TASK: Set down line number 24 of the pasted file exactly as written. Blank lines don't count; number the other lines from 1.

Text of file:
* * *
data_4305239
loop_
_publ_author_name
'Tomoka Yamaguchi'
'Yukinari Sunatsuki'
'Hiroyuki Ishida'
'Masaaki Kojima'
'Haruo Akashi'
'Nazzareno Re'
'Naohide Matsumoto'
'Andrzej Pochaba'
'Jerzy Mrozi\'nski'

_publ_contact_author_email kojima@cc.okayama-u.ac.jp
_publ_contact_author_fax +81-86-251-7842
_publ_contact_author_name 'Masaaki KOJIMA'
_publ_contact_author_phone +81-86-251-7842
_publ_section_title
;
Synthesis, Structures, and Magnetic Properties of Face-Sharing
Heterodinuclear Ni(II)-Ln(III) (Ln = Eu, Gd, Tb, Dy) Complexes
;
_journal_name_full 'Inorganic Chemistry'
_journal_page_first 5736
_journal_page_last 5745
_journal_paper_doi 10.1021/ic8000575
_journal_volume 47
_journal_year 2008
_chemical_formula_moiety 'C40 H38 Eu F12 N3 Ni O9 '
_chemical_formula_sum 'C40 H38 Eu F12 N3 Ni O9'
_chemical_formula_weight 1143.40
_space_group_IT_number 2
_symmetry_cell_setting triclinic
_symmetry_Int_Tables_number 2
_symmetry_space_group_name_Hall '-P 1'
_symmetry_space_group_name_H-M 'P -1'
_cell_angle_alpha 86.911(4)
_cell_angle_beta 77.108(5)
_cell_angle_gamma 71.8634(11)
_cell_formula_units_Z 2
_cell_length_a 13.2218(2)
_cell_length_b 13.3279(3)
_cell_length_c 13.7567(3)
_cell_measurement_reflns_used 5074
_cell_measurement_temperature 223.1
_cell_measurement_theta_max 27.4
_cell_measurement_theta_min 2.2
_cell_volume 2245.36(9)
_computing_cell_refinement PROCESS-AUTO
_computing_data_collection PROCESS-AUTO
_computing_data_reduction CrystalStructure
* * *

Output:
_journal_page_last 5745